Meghan, Thanks for the offer, but I am a full-time college student on top of managing my blog (hence why I don’t always post on a regular basis even though I try), so I don’t know that I would have the time to be of help to your novel. Good luck to you and your friend writing it and thanks for being an advocate on food allergies.

      Anaphylaxis certainly does raise one’s awareness and vigilance on staying safe, and hopefully I’ll be able to not need the EpiPen again… but if I do, I think I’ll have a lot less hesitation.

  5. Lynn Torpy says:

    Thank you for sharing . I’m glad you are alright πŸ™‚ Your friends are God sent. They watched over you and made sure you were ok. My grandson goes to pre-school all day this year. My daughter-in-law has been in meetings with the school staff making sure they understand Joey’s peanut and tree-nut allergy and the chance of possible cross contamination. [which you discovered afterward. ex : meat slicer] He has 2 epi-pens and benadryl which will be kept in the nurses office. [until NY passes a law to keep them in the classroom] I’m petrified. He will take his own lunch. I pray that he will have friends like yours who watch out for him . May you & Joey always be safe throughout your lives and always have someone around who cares.

    • Chef Froggie says:

      Thanks Lynn,
      Yes, food allergies can be scary, but it’s mostly fear of the unknown…. and the fear of what’s happened before possibly happening again. However, being diligent in checking foods does pay off, and it IS possible to live safely with sever food allergies. I’m praying that Joey has a safe year and makes a very good friend who watches out for him, and considers him a friend because of who he is, not just his allergies. I have a bunch of friends who stick up for me, and often when I’m willing to consider taking a risk they don’t feel safe about, they’ll tell me and that usually takes care of it… if my closest friends think I shouldn’t eat something, then ok, I won’t try to fight them over it if it means my life could be on the line!

  6. Janice says:

    Thank you for sharing your experience! I’m glad you have friends that can look out for you! My son has severe allergies to Dairy, Peanuts, Treenuts and Sunflower seeds. He also has less severe (back of the throat hurting) allergies to Shellfish and watermelon. We also avoid Gluten and Eggs. Although your reaction was very scary, I’m glad you are safe now! We’ve had a few close calls, where we’ve almost used the epi. We rushed our son to the hospital one time when he first had his anaphylactic reaction. They gave him benadryl and epinephrine at the hospital and he was OK after that. I or my husband carry his Epi-Pen with him wherever we go. He’s 7 now, and we’ve decided to pull him out of public school because his sensitivities have gotten worse. He reacts to airborne dairy particles and that causes asthma which has him going to the office to use his rescue inhaler 3 or 4 times a day. (Disruptive to his learning as well) We will be homeschooling him. (At home he NEVER has asthma). He may not be able to experience College like you do, but they have virtual school options now, so I’m not too worried whether he will be well educated or not. May the Lord continue to protect you and my son and many others with food allergies, and let us all be vigilant!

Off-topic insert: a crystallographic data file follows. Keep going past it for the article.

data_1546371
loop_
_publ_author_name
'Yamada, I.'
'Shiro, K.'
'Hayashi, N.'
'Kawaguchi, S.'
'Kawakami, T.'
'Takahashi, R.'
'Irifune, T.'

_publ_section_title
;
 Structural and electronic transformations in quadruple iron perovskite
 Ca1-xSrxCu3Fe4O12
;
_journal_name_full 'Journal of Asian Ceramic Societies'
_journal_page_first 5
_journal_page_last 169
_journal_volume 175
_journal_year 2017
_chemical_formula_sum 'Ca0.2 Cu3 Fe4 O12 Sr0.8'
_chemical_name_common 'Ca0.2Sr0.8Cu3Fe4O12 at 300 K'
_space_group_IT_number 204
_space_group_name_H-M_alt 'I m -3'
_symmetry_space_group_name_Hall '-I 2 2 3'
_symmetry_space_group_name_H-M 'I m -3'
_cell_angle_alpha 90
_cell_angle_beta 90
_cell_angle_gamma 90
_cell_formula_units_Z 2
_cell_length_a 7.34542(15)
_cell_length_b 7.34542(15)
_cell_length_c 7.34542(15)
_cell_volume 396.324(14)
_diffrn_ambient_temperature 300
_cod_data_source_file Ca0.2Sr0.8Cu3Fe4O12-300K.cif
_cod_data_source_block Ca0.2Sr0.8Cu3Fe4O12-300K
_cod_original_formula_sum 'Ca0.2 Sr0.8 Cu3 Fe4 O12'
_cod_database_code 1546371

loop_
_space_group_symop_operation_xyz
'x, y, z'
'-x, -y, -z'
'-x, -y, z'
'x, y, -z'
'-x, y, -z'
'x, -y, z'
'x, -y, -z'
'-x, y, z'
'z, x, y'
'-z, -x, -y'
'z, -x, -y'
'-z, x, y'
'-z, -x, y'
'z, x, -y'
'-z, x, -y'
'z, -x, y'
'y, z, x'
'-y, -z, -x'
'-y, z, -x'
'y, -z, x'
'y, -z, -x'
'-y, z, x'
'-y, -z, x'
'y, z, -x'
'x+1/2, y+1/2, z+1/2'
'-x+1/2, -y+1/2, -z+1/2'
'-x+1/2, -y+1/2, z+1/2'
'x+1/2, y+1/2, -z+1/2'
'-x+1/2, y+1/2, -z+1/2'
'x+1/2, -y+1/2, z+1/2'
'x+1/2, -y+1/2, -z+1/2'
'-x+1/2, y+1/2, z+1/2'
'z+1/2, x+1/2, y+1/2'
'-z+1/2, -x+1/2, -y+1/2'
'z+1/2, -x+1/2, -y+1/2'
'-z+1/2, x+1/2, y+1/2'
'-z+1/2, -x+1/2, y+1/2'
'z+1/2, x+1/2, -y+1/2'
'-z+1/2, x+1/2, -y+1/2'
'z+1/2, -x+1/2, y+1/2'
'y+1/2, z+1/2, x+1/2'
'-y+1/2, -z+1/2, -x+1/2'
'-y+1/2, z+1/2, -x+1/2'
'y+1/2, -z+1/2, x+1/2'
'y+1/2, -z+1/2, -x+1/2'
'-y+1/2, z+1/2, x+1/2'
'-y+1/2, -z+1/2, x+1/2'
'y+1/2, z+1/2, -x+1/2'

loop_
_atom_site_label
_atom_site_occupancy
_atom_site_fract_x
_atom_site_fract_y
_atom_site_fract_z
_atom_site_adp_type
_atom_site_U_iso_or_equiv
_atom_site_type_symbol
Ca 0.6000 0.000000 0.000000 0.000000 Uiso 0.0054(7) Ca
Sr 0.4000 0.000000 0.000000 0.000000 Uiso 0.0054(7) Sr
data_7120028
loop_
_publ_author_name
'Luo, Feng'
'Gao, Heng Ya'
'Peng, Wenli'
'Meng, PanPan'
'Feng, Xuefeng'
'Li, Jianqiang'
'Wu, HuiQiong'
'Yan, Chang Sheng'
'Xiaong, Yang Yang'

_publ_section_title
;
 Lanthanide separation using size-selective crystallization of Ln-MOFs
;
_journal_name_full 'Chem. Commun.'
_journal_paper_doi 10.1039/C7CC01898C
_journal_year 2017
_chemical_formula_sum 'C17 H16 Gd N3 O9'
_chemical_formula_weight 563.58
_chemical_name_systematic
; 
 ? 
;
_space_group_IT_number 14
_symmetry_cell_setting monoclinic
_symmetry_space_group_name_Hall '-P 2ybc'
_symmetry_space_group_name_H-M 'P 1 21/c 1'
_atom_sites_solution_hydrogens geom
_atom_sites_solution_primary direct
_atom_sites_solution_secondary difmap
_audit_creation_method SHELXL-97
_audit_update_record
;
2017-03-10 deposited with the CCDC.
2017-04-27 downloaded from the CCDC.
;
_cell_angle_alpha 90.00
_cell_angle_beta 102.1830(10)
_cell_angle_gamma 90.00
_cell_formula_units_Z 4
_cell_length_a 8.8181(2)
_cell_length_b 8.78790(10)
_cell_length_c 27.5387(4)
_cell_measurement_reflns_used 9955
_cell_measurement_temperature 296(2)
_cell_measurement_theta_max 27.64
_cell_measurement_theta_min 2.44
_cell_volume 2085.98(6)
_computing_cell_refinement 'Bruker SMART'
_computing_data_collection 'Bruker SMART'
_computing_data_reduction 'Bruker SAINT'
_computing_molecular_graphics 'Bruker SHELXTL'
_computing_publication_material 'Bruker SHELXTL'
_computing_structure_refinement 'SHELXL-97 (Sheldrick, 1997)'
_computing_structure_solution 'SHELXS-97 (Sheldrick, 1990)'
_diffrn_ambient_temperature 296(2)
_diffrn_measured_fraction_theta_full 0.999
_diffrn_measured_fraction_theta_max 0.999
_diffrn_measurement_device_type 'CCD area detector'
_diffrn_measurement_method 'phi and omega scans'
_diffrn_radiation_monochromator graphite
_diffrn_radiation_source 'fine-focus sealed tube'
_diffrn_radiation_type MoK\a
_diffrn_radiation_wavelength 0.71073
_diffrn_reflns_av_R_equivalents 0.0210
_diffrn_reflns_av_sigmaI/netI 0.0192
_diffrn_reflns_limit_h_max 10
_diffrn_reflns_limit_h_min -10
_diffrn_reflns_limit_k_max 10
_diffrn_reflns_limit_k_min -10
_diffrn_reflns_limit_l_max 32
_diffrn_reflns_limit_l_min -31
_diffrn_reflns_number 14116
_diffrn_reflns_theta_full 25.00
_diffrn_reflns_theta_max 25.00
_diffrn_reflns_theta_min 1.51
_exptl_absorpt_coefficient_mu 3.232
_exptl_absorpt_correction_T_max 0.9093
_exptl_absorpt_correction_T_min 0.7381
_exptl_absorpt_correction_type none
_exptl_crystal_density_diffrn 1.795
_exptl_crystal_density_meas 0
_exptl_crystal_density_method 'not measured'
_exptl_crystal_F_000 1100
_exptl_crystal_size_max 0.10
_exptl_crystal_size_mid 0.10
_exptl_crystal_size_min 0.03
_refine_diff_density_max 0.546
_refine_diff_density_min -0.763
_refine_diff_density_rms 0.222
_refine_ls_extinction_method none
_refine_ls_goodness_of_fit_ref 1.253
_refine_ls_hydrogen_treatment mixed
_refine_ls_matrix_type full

I’ll attach my son’s blog, there are a few posts about his food allergies and how we manage them.

    • Chef Froggie says:

      Janice,
      Actually, I grew up homeschooled and LOVED every moment of it! And, I spent my first year of university on campus (before my food allergies got as severe as they are now) and I’ve been an online undergrad student for the last year and I’ll be doing the next 2 years online as well. I’m only an on-campus student in the summer when I travel out to ND to study sign language linguistics because I don’t really have the option of doing it from home. There are plenty of options of ways to do school, including university, so your son has plenty of options for getting a good education!

      Thanks for linking your blog. As a full-time university student, I don’t always get a chance to actually keep up with other blogs outside of twitter, but I did check it out πŸ™‚

      Never loose you vigilance in watching out for dangerous foods… and never forget to carry and not be scared of actually using an EpiPen if needed! πŸ™‚

  7. Deb Scott says: